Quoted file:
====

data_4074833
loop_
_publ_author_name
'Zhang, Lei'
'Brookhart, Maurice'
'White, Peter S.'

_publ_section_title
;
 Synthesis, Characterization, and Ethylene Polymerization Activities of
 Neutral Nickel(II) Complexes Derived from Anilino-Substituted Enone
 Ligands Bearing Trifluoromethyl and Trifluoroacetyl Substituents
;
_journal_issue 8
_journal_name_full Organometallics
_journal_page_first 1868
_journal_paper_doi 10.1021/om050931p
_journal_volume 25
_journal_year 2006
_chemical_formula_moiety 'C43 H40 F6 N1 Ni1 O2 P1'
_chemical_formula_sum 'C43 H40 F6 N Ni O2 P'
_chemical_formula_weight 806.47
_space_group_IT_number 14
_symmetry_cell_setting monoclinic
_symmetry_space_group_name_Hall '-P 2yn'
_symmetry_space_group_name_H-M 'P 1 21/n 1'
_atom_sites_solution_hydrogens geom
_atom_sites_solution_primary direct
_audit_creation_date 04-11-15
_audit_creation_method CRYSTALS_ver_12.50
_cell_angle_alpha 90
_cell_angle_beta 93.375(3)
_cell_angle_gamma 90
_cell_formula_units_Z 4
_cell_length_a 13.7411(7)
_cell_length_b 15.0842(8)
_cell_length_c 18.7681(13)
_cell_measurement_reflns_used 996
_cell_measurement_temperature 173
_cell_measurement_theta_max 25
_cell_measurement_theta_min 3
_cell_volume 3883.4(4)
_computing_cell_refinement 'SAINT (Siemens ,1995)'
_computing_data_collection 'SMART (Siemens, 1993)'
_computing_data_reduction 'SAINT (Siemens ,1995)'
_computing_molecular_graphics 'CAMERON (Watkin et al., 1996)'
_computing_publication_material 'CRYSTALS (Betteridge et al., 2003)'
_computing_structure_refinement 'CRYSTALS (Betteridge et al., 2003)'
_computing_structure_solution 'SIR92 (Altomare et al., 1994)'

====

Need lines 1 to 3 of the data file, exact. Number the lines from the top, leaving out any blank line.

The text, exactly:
data_4074833
loop_
_publ_author_name